The following is excerpted (and lightly edited, for clarity) from pages 238-9 in the Conclusion of A Geography of Consciousness by William Arkle, 1974:
I find it difficult to accept that God allowed the situation of our world to become what it is without a reason.
While God would not deliberately push us into a condition in the world where we forget the higher part of our nature, and so commit behaviour which is not good; it is possible that He deliberately allowed us to wander in that direction, of our own accord, for a very definite reason. This reason being to increase our ties with earth and increase our resistance to Heaven, so that we eventually become more centred in the midst of God's creation, rather than at the top end of it.
While we must know the heights of Divine Heaven as well as the depths of the earth, we must also remember that God is 'outside' both Heaven and earth. In this way, it may be that the Treasure He seeks, that we His children are meant to find, lies in the centre or heart of manifestation; and really is signified by the expression of a personification of our nature.
Perhaps the Divine power and glory of the enlightened soul is made to understand a further dimension of value in the uncomfortable and limited restriction of the earthly personality? Perhaps the value God seeks in us is not our perfect unalloyed Divine Being Bliss; but the humble and imperfect yearnings and sentiments that our soul feels in the crippling form of the human situation?
The compression and pain of our earthly situation breeds a simple love that does not feed on pleasure, not even Divine pleasure; instead it feeds on a 'craggy' determination, often beyond the hope of any reward in the form of happiness or joy - to improve the lot of those it loves.
To my understanding this creates a love between persons, and the souls of these persons, which teaches them something about the nature of love which would not be learned in the experience of liberated divine bliss, or by devotion to perfection as we understand it.
The highest teachings we have ever received on earth seem to me to say:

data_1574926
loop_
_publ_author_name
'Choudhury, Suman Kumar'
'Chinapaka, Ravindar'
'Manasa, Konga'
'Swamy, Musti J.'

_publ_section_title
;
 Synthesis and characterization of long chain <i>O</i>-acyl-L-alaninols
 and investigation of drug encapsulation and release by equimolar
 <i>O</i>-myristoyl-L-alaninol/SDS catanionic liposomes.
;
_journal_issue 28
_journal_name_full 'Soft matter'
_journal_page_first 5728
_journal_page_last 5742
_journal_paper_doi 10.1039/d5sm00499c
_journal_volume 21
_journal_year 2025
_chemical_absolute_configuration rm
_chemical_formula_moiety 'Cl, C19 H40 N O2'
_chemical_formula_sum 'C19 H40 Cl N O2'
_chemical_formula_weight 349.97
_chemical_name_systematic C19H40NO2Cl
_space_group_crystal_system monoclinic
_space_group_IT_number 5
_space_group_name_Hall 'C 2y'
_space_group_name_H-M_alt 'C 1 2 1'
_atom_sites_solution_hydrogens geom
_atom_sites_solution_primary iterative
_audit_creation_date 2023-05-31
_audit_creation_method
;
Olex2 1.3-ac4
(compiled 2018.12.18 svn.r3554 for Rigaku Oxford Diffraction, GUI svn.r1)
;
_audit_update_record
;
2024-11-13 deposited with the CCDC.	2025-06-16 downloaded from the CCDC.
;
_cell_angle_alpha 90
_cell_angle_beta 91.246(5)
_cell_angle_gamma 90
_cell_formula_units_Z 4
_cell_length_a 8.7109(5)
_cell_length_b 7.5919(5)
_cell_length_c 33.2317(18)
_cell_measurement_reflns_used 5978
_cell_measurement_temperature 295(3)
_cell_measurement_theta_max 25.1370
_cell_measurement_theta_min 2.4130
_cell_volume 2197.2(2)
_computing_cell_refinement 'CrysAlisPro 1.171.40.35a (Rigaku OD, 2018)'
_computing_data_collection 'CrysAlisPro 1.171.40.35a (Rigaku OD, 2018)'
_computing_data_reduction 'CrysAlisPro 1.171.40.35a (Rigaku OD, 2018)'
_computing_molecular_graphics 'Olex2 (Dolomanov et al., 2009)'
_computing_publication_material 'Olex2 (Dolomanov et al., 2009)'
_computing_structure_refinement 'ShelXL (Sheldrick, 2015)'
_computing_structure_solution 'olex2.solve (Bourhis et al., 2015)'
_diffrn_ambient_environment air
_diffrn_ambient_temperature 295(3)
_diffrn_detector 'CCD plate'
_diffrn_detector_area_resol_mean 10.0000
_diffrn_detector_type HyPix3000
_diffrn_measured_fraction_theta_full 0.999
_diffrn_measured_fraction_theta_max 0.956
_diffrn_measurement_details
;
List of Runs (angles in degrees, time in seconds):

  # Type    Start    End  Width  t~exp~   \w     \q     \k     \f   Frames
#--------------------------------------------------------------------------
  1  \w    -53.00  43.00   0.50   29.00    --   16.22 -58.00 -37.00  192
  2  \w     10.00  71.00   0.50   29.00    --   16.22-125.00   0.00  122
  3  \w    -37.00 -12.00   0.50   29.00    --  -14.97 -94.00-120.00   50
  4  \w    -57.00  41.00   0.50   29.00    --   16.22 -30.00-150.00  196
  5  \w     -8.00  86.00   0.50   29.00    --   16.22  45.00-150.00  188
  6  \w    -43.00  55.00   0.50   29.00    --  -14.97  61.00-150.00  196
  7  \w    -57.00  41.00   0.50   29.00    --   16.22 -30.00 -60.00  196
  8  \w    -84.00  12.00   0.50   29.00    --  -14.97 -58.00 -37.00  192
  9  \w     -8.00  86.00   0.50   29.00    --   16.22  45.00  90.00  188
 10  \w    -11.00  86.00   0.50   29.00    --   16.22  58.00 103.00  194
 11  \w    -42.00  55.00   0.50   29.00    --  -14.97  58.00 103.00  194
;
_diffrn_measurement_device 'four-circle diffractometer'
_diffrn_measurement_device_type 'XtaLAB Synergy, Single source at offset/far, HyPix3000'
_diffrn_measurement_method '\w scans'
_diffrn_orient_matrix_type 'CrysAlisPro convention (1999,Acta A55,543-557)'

'Do not take any notice of miracles or powers: God can make these happen any time. Instead, seek to understand the nature of the love that brought you forth. This love is not interested in power or glory or even perfect behaviour; but has something to do with the response that only you can make, because there is none other like you'.
For most of its history, the Christian religion has taught that every Man is flawed by original sin (so that he is rotten at heart) and this world is fallen from an original perfection.
'Therefore' (assuming this was correct) we would naturally expect the world to be a terrible place; and we would not be surprised if each person's mortal life was a complete waste of time - and that it would have therefore been better never to have been born in order to avoid the suffering.
However, Jesus did not say this - and there is no compelling reason for a Christian to believe it; indeed the original-sin/ fallen-world assumption does not make metaphysical sense.
In contrast; Arkle assumes (as, surely, all Christians ought to assume - but often forget) that a creator God who loves each person as a son or daughter would (surely!) design this world such as to provide what each son or daughter most needs.
God would not create a situation in which mortal life was worthless and then insert each of his beloved sons and daughters into this situation, to suffer inevitably and with only a chance of an acceptable outcome.
That is not the act of a loving creator-father; ergo it is Not True.
Before saying what is true, we need to clarify that 'What each son and daughter needs' must be understood to include the context that we are each eternal beings who lived before, and will continue to live after, this mortal life.
So what matters most is what is needed for the life to come, the Life Everlasting in the Kingdom of Heaven, reachable only via death.
Thus it is reasonable to describe mortal life as an experience for learning. And when we find this world to be one that is hostile to 'Divine Being Bliss' and to human 'perfection', this tells us that these things are Not what God most wants from us or for us.
By looking at the actual experiences of our specific life, we can 'reverse-engineer' what God wants us to learn from them - at any rate, it is our task to learn as best we can throughout our lives, from our lives. And a life of learning from experiences will have a very different character from a life of blissful perfection.
Furthermore, each of us is a distinct individual (there is none exactly like us); and we must presume that this was not due to God's inability or against His wishes.
Apparently, it is from the experiences of each person's own specific life from which we are each supposed to learn; and we are presumably each expected to 'respond' to earthly mortal life in a way that only we each can respond.
In conclusion, a well-lived Christian life would be expected to be unique; but broadly to have something of the character of "a simple love that... feeds on a 'craggy' determination, often beyond the
hope of any reward in the form of happiness or joy - to improve the lot
of those it loves."
Life is not full of troubles because we are crippled by original sin in a fallen world; but because the world is fit for its purpose of providing the kind of experiences we most need to learn from - aiming at the best possible life beyond death of the mortal body.